In a study on what governs our dating choices more, our preferences or our current opportunities, opportunities wins hands down—our dating choices are “98% a response…to market conditions and just 2% immutable desires.
Proposals to date tall, short, fat, thin, professional, clerical, educated, uneducated people are all more than nine-tenths governed by what’s on offer that night.” In other words, people end up picking from whatever pool of options they have, no matter how poorly matched they might be to those candidates.
A single person who would like to find a great relationship is one step away from it, with their to-do list reading, “1) Find a great relationship.” People in unhappy relationships, on the other hand, are three.
Thinking about how overwhelmingly important it is to pick the right life partner is like thinking about how huge the universe really is or how terrifying death really is—it’s too intense to internalize the reality of it, so we just don’t think about it that hard and remain in slight denial about the magnitude of the situation.
Our brains can usually override this process if we’re just not that into someone, but for all those middle ground cases where the right move is probably to move on and find something better, we often succumb to the chemical roller coaster and end up getting engaged.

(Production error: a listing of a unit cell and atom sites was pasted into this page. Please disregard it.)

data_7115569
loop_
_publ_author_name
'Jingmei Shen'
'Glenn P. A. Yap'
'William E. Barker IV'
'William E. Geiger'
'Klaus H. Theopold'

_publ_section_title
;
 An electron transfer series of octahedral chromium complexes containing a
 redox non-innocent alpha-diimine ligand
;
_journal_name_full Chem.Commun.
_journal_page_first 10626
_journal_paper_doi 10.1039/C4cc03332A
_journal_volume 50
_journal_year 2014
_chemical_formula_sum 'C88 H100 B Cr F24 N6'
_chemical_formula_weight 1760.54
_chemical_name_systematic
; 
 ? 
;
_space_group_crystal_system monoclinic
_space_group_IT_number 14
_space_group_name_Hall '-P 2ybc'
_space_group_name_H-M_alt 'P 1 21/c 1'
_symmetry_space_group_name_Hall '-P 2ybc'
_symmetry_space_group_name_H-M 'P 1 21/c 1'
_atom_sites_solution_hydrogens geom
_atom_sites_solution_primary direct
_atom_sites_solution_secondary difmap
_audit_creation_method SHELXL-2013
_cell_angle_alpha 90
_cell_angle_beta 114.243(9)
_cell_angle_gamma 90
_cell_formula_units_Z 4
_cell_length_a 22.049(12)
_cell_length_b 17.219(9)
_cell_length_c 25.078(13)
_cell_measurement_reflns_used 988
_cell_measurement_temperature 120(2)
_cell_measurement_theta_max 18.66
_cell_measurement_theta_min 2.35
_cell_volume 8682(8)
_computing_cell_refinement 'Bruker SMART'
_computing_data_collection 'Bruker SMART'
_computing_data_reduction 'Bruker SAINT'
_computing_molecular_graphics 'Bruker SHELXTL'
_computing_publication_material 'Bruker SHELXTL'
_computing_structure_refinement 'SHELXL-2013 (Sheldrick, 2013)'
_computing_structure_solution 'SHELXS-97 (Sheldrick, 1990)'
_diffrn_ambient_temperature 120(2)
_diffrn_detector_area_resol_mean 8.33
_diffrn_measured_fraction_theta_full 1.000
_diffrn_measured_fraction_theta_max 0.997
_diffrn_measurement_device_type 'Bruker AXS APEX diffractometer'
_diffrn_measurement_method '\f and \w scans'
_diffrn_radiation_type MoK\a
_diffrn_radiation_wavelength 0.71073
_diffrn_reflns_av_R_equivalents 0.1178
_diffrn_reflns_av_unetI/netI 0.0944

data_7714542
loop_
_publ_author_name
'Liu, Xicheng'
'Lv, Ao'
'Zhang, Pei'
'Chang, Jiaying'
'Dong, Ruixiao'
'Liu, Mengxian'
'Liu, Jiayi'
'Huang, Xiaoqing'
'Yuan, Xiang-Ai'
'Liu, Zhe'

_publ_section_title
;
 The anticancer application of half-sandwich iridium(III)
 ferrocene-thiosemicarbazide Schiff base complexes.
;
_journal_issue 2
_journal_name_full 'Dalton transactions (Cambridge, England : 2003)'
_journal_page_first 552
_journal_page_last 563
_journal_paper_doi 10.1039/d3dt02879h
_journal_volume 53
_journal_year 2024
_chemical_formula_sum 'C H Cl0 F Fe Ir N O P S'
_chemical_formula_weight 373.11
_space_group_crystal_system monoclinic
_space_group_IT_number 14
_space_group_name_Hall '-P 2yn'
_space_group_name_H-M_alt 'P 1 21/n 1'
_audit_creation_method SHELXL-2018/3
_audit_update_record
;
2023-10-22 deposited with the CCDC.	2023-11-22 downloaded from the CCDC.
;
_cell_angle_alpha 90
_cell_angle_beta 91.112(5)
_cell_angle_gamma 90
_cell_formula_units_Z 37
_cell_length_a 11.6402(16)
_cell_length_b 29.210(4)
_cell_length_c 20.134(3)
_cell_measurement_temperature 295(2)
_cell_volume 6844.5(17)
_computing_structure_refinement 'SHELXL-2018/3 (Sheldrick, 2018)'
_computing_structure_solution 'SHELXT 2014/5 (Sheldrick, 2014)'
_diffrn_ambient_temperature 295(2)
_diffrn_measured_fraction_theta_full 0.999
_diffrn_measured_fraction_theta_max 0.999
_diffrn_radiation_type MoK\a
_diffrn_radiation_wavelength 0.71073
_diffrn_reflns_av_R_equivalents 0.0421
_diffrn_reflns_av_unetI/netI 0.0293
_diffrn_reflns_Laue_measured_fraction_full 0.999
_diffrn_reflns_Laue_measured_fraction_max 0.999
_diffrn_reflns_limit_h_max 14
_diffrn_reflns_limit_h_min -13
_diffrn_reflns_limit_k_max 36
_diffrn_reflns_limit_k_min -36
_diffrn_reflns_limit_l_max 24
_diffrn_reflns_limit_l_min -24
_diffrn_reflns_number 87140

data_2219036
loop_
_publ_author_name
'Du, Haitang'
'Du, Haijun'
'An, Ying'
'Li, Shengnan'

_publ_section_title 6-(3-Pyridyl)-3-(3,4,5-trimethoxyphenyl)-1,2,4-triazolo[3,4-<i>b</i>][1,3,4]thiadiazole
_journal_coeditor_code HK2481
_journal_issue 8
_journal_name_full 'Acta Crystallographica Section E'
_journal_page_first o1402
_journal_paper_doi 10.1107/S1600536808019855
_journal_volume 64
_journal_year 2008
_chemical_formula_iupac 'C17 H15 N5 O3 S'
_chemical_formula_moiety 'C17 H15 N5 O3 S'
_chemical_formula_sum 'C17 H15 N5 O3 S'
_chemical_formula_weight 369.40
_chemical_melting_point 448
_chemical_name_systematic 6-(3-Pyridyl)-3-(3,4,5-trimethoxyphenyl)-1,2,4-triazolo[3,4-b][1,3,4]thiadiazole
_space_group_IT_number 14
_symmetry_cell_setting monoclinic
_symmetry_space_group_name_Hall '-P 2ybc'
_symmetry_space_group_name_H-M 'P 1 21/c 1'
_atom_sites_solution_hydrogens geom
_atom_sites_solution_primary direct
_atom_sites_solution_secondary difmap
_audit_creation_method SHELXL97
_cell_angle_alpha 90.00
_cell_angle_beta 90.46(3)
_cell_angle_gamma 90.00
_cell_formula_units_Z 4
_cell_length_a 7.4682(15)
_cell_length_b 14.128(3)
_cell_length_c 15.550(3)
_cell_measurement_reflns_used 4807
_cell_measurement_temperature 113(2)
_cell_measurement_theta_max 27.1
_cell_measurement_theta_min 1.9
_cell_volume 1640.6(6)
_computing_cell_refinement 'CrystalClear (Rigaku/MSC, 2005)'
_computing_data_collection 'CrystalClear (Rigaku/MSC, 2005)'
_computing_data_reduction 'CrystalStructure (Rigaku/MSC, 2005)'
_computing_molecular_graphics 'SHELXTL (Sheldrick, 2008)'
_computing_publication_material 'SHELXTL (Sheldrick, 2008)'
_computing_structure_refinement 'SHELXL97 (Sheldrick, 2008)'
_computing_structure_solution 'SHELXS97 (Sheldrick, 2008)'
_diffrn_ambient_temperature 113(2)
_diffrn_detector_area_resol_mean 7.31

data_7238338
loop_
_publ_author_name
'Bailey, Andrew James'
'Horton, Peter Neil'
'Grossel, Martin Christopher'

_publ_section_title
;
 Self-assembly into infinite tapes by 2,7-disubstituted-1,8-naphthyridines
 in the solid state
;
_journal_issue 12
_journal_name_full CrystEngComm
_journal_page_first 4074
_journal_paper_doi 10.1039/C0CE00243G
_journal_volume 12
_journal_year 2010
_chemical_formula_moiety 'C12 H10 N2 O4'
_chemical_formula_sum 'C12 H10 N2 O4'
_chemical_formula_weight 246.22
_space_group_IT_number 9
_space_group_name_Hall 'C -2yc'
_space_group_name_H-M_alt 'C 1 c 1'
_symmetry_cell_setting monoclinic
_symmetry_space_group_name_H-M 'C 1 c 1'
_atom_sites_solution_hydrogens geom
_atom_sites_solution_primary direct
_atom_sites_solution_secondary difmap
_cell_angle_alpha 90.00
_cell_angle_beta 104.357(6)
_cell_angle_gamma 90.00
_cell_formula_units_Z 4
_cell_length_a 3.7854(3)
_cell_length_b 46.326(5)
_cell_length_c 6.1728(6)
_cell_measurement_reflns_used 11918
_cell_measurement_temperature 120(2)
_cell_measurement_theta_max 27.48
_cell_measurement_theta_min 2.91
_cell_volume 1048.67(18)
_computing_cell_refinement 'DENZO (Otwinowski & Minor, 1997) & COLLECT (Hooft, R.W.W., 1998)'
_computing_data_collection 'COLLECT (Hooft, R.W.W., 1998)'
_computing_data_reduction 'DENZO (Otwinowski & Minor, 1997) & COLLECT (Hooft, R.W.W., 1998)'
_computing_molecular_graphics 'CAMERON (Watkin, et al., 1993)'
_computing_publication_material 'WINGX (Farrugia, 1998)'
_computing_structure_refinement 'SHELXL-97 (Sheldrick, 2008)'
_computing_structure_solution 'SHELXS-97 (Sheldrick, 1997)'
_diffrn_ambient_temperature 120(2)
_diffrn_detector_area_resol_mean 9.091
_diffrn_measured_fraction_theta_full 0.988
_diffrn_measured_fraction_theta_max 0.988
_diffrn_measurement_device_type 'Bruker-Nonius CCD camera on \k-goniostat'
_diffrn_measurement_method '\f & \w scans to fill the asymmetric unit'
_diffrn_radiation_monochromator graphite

For a woman who wants to have biological children with her husband, she has one very real limitation in play, which is the need to pick the right life partner by forty, give or take.
So we’ll proceed under that assumption.) And when you choose a life partner, you’re choosing a lot of things, including your parenting partner and someone who will deeply influence your children, your eating companion for about 20,000 meals, your travel companion for about 100 vacations, your primary leisure time and retirement friend, your career therapist, and someone whose day you’ll hear about 18,000 times. many good, smart, otherwise-logical people end up choosing a life partnership that leaves them dissatisfied and unhappy?
A frenzy of big decisions for bad reasons and a lot of people messing up the most important decision of their life.This is logical, because that’s the way you proceed when you want to do something well and minimize mistakes.But if someone went to school to learn about how to pick a life partner and take part in a healthy relationship, if they charted out a detailed plan of action to find one, and if they kept their progress organized rigorously in a spreadsheet, society says they’re A) an over-rational robot, B) way too concerned about this, and C) a huge weirdo.Unfortunately, not many people have a chance to be in more than a few, if any, serious relationships before they make their big decision. And given that a person’s partnership persona and relationship needs are often quite different from the way they are as a single person, it’s hard as a single person to really know what you want or need from a relationship.If you’re running a business, conventional wisdom states that you’re a much more effective business owner if you study business in school, create well thought-out business plans, and analyze your business’s performance diligently.
Let’s take a look at some of the common types of people who fall victim to all of this and end up in unhappy relationships: Overly Romantic Ronald’s downfall is believing that love is enough reason on its own to marry someone.